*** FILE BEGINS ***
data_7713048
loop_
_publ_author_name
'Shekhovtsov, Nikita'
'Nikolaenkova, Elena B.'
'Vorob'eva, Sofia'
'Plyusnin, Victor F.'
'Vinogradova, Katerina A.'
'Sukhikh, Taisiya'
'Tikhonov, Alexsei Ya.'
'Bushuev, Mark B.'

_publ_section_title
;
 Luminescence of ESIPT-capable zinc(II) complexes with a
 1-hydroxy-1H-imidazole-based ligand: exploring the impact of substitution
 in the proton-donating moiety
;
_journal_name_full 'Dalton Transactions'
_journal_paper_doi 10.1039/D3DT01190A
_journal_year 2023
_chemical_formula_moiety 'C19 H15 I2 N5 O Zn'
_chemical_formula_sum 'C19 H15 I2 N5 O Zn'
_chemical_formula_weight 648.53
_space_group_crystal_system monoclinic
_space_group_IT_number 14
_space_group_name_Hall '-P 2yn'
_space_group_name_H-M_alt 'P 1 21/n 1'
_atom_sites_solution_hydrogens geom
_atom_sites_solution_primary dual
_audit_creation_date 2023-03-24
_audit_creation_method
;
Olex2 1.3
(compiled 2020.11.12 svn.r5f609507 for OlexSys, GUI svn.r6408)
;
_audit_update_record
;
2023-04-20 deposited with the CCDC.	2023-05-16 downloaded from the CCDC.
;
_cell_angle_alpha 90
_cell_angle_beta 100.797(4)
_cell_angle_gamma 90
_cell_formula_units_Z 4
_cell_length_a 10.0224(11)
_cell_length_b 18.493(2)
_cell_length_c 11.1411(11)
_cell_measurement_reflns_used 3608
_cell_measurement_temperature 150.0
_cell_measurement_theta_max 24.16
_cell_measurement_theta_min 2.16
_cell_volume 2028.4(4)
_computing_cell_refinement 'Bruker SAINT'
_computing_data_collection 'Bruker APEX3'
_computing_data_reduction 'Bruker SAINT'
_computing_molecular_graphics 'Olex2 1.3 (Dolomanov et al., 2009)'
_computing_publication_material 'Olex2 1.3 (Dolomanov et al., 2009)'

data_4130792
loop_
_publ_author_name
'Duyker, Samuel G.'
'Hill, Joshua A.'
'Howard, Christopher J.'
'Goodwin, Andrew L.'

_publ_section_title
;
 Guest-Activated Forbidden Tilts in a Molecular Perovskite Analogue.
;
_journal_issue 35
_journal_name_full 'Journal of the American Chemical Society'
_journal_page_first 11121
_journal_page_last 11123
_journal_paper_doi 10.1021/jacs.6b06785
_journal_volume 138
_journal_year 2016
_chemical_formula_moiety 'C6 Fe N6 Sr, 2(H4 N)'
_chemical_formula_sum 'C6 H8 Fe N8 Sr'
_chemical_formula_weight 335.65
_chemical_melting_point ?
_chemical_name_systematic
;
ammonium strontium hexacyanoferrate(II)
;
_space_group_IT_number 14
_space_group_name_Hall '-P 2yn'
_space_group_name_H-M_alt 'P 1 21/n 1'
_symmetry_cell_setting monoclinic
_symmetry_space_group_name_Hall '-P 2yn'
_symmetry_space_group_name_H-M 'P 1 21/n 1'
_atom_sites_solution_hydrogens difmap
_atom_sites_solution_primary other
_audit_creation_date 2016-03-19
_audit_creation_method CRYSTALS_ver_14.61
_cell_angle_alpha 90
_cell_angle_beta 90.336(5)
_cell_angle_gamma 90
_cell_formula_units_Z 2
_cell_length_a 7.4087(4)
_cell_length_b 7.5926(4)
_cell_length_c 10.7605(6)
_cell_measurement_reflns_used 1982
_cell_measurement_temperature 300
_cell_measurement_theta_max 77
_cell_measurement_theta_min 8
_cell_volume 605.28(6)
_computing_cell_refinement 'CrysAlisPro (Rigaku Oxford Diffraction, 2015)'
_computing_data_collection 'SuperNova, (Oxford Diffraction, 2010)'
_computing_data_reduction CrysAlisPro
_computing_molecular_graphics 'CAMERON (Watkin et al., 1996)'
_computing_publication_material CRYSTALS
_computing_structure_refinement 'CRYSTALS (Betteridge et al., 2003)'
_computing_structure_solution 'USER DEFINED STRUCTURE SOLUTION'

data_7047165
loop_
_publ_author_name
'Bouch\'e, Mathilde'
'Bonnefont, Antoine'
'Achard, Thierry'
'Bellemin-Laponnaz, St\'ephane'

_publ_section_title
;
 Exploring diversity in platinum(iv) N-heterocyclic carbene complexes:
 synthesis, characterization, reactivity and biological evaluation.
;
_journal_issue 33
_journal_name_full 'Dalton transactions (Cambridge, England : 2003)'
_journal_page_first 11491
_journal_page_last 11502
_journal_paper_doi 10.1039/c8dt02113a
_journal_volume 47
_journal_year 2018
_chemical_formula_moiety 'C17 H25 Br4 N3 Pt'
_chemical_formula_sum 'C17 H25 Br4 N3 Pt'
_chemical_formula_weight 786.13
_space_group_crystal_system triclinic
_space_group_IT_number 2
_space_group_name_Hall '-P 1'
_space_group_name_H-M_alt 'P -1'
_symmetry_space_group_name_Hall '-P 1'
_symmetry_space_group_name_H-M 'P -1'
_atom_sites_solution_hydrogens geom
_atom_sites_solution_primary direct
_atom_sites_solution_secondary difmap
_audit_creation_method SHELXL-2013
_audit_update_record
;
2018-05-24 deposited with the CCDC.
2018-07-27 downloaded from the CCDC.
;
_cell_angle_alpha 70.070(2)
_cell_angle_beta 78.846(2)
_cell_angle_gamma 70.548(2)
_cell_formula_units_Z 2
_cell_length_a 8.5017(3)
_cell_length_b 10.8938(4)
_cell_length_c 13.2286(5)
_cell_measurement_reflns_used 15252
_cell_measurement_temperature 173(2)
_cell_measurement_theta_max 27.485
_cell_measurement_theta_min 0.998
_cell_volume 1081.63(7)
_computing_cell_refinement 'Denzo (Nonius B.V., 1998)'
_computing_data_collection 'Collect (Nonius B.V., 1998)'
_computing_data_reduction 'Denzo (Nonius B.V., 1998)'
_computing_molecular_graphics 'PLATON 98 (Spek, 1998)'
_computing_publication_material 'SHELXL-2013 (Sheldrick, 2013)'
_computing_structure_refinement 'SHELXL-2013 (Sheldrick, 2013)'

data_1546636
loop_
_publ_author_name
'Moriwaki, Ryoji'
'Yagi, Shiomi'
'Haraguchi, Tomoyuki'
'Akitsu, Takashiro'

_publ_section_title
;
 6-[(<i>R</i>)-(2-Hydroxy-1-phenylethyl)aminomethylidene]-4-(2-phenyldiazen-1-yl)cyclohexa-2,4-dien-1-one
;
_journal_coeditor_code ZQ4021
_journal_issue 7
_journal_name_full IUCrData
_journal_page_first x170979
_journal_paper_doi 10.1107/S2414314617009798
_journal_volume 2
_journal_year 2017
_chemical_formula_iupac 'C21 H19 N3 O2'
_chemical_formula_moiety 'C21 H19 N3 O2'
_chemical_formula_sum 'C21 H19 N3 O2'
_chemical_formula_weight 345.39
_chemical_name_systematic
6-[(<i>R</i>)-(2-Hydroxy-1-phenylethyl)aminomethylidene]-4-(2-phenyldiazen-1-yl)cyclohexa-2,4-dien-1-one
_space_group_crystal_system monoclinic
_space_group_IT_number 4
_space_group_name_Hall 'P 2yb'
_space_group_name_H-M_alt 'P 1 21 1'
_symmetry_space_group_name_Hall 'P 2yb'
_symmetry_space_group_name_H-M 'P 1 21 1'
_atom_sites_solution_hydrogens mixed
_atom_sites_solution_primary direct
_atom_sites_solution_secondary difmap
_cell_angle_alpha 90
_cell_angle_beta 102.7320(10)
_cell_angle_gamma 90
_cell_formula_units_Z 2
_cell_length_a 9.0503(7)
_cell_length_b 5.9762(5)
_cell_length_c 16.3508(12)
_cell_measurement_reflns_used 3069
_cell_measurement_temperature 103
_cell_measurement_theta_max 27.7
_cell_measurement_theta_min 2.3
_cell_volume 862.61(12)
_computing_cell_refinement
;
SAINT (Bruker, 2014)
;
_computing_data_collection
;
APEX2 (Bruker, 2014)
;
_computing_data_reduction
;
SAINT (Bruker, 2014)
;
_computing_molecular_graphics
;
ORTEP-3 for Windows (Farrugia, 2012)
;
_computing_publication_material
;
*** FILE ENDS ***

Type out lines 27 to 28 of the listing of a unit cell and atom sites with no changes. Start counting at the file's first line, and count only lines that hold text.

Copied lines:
_space_group_name_H-M_alt 'P 1 21/n 1'
_atom_sites_solution_hydrogens geom